By Jennifer Lipman
February 15, 2011
Which would you prefer? You’re at an ice cream shop, and you can either have a scoop of an untested flavour – one that might turn out to be cookie dough fabulous, but might also be rum ‘n’ raisin terrible – or go for the boring chocolate one, like you always do.
Would you take the risk, step into the unknown? Your reward for such intrepid behaviour could be more like a punishment; you could end up with a cone you don’t want. But you could get something wonderful, something better than you’d imagined.
Democracy is the untested flavour. It doesn’t come with a disclaimer, it’s not “rule of the people, except when…”. You either have it, or you don’t – like what you get, or lump it (until the next election).
Now that the Egyptian protesters have succeeded in pushing out President Mubarak, the country could well be on the road to rule of the people.
The fear, in Washington, Jerusalem and good number of other Western capitals, is that the flavour the Egyptian people will go for will be that of the Muslim Brotherhood, a repeat of Hamas’ electoral win in the Palestinian elections five years ago.
It’s a worry, not least because if there is an Islamist government in Egypt one if its first moves could well be to tear up the Camp David Accords.
But, as I said, you don’t get a get-out-of-democracy free cause, and it can only be a good thing that more people in the Middle East take control of their destinies. Being the only functioning democracy in the region is a source of pride for Israel, as well it should be, but it’s still an honour that would be better shared.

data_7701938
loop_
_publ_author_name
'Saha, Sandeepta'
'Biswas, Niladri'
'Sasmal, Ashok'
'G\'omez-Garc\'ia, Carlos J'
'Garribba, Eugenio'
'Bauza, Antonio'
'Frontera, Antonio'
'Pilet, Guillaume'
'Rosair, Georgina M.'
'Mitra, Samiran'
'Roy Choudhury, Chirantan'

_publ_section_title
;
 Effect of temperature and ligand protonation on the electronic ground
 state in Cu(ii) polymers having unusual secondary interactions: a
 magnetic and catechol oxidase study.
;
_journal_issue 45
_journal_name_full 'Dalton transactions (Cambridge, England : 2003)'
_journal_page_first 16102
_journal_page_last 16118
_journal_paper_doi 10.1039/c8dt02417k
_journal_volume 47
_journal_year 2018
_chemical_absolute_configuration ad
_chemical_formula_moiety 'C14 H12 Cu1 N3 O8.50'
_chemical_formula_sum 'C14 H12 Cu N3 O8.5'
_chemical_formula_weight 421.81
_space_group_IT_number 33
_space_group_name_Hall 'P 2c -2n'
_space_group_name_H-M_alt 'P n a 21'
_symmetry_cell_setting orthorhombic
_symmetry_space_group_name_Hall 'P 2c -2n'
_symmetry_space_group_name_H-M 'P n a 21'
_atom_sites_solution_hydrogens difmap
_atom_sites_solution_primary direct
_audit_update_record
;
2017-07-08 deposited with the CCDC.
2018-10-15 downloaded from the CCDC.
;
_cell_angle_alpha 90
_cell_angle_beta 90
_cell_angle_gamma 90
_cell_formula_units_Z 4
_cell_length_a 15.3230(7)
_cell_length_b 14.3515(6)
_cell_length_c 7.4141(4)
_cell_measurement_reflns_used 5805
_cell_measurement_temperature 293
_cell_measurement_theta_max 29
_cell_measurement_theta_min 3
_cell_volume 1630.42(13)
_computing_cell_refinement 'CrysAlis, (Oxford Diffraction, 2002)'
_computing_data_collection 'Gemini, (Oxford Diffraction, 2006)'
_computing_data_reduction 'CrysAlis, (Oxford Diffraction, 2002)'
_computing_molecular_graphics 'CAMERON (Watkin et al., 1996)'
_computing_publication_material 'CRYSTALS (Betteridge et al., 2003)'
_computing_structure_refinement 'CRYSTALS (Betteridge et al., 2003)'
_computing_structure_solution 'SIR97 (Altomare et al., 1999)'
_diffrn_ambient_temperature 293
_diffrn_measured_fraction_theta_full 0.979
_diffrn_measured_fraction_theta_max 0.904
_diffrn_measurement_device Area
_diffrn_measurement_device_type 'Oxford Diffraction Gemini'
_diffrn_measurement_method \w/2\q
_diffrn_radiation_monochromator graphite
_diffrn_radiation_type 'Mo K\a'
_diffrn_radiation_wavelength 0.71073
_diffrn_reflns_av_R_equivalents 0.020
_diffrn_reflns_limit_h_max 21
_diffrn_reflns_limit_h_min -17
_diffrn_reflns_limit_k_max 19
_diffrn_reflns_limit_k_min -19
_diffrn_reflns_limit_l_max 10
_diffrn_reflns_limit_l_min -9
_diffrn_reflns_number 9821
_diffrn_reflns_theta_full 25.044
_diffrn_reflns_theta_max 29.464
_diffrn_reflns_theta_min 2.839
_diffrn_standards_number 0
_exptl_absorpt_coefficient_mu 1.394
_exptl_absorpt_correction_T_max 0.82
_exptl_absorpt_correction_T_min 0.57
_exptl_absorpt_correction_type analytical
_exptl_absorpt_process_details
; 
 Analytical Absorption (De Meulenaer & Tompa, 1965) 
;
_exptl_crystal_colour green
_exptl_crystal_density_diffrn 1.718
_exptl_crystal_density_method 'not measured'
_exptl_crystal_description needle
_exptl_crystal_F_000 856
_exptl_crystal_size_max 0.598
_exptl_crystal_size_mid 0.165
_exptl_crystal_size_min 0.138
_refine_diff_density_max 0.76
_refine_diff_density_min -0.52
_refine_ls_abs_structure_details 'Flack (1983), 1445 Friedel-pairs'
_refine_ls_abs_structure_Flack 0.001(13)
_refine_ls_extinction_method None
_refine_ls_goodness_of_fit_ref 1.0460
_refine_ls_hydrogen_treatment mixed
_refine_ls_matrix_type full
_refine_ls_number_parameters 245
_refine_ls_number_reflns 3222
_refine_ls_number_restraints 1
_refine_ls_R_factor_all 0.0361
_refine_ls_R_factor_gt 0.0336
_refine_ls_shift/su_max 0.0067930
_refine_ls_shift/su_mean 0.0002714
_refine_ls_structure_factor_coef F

But there seems to be rather more of a pick-and-choose mentality elsewhere in the Middle East. Take Libya’s Colonel Gaddafi – this week calling on the Palestinians to take inspiration from Egypt and make now “a time of popular revolutions”, last month condemning the Tunisian uprising as dangerous.
Which is it, Gaddafi? Why are you “pained” to see Tunisia seek rule of the people, but desperate for more Arab states to “create a problem for the world” by demonstrating?
Likewise, it’s good to see Iran’s Mahmoud Ahmadinejad waxing lyrical about the "right" of Egyptians to protest against Mubarak and his sympathetic stance on the United States. He said last week: "It's your right to be free. It's your right to exercise your will and sovereignty ... and choose the type of government and the rulers."
It’s a shame Ahmadinejad and his cronies don’t want to extend that “right” to the Iranian people. Iran’s police are out in force crushing any traces of Tahrir Square-style uprisings, while the Green Revolution heroes and opposition leaders Mir Hossein Mousavi and Mehdi Karroubi have been placed under house arrest.
It seems Gaddafi and Ahmadinejad want two scoops of ice cream. Rather greedy, one might say.